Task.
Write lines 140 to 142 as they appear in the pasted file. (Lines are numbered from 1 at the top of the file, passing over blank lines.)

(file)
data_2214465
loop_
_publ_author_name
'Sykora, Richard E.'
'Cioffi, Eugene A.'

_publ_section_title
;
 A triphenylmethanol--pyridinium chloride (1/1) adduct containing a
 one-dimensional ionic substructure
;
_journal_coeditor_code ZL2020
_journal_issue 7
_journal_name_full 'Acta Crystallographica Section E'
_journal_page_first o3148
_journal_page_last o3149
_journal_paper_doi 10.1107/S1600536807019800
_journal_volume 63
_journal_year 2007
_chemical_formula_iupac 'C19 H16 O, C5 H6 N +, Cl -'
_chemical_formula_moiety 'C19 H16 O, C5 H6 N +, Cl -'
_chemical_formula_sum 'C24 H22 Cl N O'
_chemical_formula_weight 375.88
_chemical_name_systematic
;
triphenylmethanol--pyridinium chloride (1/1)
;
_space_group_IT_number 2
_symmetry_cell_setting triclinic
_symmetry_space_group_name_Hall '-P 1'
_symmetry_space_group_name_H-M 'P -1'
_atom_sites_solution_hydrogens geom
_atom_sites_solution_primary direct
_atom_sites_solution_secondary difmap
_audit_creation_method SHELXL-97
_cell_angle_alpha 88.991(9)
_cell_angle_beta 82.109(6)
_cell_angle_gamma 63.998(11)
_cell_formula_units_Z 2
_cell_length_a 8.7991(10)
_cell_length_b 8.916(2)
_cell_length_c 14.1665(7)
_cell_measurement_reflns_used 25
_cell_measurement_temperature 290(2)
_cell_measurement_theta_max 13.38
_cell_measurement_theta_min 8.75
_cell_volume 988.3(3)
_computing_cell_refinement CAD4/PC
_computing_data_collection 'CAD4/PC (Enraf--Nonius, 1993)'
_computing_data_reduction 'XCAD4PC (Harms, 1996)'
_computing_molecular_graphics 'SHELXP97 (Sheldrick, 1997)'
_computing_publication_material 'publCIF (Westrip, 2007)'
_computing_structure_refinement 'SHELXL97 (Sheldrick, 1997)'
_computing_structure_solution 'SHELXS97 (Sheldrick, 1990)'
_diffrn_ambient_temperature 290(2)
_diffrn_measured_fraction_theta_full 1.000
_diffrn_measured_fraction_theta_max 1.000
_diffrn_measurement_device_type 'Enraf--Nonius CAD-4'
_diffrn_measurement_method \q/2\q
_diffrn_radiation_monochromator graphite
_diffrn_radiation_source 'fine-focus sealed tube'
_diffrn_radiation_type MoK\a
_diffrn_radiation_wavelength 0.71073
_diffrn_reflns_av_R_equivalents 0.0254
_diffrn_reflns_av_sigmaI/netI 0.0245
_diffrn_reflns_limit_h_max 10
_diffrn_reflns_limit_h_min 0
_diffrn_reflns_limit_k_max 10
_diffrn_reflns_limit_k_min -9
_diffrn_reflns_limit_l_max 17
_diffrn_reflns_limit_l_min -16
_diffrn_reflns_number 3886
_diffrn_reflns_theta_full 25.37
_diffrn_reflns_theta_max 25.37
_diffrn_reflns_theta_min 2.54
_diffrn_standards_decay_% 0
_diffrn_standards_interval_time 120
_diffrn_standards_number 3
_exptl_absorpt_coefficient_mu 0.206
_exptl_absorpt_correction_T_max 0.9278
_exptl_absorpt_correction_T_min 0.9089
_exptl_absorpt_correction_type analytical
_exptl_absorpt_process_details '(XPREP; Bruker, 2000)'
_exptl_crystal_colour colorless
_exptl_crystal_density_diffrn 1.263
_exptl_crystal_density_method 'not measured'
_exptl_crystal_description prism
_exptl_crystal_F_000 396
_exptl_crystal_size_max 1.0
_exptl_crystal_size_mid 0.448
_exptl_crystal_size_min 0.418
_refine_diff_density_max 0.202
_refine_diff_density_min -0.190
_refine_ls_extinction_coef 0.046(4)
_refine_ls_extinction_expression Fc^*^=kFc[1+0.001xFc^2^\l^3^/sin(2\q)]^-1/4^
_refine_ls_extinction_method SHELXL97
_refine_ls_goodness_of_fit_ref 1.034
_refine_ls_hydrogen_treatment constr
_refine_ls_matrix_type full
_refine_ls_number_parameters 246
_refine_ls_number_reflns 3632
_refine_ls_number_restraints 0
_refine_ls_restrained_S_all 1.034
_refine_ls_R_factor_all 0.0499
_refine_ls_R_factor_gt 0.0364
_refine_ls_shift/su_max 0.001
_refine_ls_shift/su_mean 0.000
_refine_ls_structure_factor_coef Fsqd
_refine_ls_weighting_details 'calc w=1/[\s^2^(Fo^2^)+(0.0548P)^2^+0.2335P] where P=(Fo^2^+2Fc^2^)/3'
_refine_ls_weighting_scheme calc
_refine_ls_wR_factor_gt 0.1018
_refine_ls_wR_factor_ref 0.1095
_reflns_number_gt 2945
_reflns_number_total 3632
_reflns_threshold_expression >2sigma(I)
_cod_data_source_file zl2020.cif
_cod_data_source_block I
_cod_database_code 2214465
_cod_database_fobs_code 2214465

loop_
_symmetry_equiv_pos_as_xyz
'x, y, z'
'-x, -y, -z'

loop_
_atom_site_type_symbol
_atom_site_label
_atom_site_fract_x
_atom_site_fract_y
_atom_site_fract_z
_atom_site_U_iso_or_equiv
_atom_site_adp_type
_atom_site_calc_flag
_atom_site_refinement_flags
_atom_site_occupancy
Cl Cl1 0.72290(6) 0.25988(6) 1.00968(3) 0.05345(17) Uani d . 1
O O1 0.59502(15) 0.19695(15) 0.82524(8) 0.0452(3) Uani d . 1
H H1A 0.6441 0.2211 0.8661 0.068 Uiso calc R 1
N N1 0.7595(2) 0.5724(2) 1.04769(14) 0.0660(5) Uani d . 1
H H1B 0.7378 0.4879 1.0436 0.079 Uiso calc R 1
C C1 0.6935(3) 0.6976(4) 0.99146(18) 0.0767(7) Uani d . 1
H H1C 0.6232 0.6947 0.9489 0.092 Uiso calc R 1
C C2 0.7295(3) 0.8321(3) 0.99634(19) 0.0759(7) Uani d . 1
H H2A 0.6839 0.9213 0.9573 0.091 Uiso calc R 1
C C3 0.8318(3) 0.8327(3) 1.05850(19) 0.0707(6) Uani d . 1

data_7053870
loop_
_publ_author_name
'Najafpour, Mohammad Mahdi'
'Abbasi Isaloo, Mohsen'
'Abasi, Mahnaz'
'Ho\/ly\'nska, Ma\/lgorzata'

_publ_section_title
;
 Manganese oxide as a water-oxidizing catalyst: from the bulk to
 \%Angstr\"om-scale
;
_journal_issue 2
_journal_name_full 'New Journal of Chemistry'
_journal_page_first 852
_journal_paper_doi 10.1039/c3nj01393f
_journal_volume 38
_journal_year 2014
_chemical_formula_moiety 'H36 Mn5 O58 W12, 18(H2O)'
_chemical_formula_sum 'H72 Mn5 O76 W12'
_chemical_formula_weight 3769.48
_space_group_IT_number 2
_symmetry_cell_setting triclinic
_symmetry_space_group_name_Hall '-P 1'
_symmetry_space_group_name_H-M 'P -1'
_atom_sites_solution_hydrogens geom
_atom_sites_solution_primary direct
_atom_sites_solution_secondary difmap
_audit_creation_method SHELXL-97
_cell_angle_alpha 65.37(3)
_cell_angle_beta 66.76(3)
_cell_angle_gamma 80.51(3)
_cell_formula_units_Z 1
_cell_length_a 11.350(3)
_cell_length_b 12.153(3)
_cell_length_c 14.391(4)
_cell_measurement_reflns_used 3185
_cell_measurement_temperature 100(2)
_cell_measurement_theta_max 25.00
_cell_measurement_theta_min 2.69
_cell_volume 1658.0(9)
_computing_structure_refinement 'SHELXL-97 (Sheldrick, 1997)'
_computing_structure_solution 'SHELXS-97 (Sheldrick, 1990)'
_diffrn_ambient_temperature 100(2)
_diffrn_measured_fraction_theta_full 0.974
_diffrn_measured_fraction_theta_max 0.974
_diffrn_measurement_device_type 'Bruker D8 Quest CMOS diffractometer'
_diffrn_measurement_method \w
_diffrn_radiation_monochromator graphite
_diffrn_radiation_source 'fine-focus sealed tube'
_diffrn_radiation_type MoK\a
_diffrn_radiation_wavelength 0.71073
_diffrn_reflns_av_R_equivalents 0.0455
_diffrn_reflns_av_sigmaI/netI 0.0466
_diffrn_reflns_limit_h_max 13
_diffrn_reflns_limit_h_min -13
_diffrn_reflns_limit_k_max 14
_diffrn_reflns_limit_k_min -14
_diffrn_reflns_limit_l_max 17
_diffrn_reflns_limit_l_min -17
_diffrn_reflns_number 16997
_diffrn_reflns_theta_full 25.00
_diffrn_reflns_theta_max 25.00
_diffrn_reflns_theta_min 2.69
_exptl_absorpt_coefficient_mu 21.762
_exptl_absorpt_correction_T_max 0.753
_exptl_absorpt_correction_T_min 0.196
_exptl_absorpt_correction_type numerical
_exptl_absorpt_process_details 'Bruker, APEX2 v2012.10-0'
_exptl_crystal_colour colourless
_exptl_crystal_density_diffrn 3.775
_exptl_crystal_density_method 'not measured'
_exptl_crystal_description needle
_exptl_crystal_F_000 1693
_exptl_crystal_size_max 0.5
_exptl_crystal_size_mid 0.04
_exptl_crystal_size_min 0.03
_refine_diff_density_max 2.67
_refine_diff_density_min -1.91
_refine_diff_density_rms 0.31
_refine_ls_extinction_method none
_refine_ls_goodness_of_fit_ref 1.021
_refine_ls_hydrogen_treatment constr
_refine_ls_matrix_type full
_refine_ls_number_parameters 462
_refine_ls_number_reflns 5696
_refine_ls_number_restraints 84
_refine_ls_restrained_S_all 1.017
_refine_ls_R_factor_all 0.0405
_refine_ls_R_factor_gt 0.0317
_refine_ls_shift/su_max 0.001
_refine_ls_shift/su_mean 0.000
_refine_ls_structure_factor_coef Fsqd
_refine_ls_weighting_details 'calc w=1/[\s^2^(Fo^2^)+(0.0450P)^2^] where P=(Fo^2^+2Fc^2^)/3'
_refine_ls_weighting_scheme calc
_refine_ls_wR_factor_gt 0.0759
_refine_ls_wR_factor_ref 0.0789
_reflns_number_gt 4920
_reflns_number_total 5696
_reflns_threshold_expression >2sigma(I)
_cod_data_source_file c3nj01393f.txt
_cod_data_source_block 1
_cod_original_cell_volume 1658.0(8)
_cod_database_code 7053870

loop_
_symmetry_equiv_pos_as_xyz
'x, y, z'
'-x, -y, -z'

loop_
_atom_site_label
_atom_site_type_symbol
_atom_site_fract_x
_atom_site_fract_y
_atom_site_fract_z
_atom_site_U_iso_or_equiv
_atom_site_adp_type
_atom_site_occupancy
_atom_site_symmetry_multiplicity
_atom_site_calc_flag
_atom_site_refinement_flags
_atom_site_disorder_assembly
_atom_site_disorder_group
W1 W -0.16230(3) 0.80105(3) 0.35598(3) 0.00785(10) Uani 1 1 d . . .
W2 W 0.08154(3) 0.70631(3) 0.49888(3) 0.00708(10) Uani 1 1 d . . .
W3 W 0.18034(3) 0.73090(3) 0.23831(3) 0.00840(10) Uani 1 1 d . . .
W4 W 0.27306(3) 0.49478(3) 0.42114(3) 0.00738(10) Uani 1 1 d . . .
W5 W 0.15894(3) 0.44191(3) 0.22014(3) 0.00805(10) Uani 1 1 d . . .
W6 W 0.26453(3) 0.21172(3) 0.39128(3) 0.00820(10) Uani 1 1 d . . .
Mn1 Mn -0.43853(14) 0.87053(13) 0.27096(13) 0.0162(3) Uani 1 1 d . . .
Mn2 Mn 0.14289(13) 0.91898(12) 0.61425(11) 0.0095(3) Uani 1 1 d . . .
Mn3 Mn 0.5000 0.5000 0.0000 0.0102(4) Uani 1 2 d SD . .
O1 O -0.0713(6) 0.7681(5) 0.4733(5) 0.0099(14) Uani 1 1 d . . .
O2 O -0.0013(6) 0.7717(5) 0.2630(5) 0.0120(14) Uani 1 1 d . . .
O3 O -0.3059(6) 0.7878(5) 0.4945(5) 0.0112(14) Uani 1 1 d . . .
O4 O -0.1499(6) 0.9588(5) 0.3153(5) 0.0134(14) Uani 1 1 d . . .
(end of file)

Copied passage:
H H1C 0.6232 0.6947 0.9489 0.092 Uiso calc R 1
C C2 0.7295(3) 0.8321(3) 0.99634(19) 0.0759(7) Uani d . 1
H H2A 0.6839 0.9213 0.9573 0.091 Uiso calc R 1